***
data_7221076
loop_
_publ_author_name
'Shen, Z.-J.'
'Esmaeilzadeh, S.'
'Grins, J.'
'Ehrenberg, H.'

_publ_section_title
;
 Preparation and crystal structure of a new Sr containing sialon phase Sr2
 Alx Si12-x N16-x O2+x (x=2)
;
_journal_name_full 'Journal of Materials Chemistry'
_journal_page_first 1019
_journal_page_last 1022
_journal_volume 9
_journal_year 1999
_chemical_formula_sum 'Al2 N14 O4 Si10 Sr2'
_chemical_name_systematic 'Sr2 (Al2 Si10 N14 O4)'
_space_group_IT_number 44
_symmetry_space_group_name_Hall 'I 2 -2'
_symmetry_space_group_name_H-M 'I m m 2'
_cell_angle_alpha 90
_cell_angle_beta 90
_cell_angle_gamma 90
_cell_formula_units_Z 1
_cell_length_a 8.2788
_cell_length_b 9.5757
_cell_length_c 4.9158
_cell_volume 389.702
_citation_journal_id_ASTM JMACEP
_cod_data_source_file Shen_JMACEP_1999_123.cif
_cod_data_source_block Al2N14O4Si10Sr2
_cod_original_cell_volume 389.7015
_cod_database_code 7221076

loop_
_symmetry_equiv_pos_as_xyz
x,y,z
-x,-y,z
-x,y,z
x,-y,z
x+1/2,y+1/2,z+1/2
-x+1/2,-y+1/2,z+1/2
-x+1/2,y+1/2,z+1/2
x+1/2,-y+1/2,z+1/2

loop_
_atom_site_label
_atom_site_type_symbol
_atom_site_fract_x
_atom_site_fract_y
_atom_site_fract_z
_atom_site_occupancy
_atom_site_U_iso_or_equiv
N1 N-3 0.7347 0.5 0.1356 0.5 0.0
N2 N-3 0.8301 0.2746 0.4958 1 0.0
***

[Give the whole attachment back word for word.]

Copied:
data_7221076
loop_
_publ_author_name
'Shen, Z.-J.'
'Esmaeilzadeh, S.'
'Grins, J.'
'Ehrenberg, H.'

_publ_section_title
;
 Preparation and crystal structure of a new Sr containing sialon phase Sr2
 Alx Si12-x N16-x O2+x (x=2)
;
_journal_name_full 'Journal of Materials Chemistry'
_journal_page_first 1019
_journal_page_last 1022
_journal_volume 9
_journal_year 1999
_chemical_formula_sum 'Al2 N14 O4 Si10 Sr2'
_chemical_name_systematic 'Sr2 (Al2 Si10 N14 O4)'
_space_group_IT_number 44
_symmetry_space_group_name_Hall 'I 2 -2'
_symmetry_space_group_name_H-M 'I m m 2'
_cell_angle_alpha 90
_cell_angle_beta 90
_cell_angle_gamma 90
_cell_formula_units_Z 1
_cell_length_a 8.2788
_cell_length_b 9.5757
_cell_length_c 4.9158
_cell_volume 389.702
_citation_journal_id_ASTM JMACEP
_cod_data_source_file Shen_JMACEP_1999_123.cif
_cod_data_source_block Al2N14O4Si10Sr2
_cod_original_cell_volume 389.7015
_cod_database_code 7221076

loop_
_symmetry_equiv_pos_as_xyz
x,y,z
-x,-y,z
-x,y,z
x,-y,z
x+1/2,y+1/2,z+1/2
-x+1/2,-y+1/2,z+1/2
-x+1/2,y+1/2,z+1/2
x+1/2,-y+1/2,z+1/2

loop_
_atom_site_label
_atom_site_type_symbol
_atom_site_fract_x
_atom_site_fract_y
_atom_site_fract_z
_atom_site_occupancy
_atom_site_U_iso_or_equiv
N1 N-3 0.7347 0.5 0.1356 0.5 0.0
N2 N-3 0.8301 0.2746 0.4958 1 0.0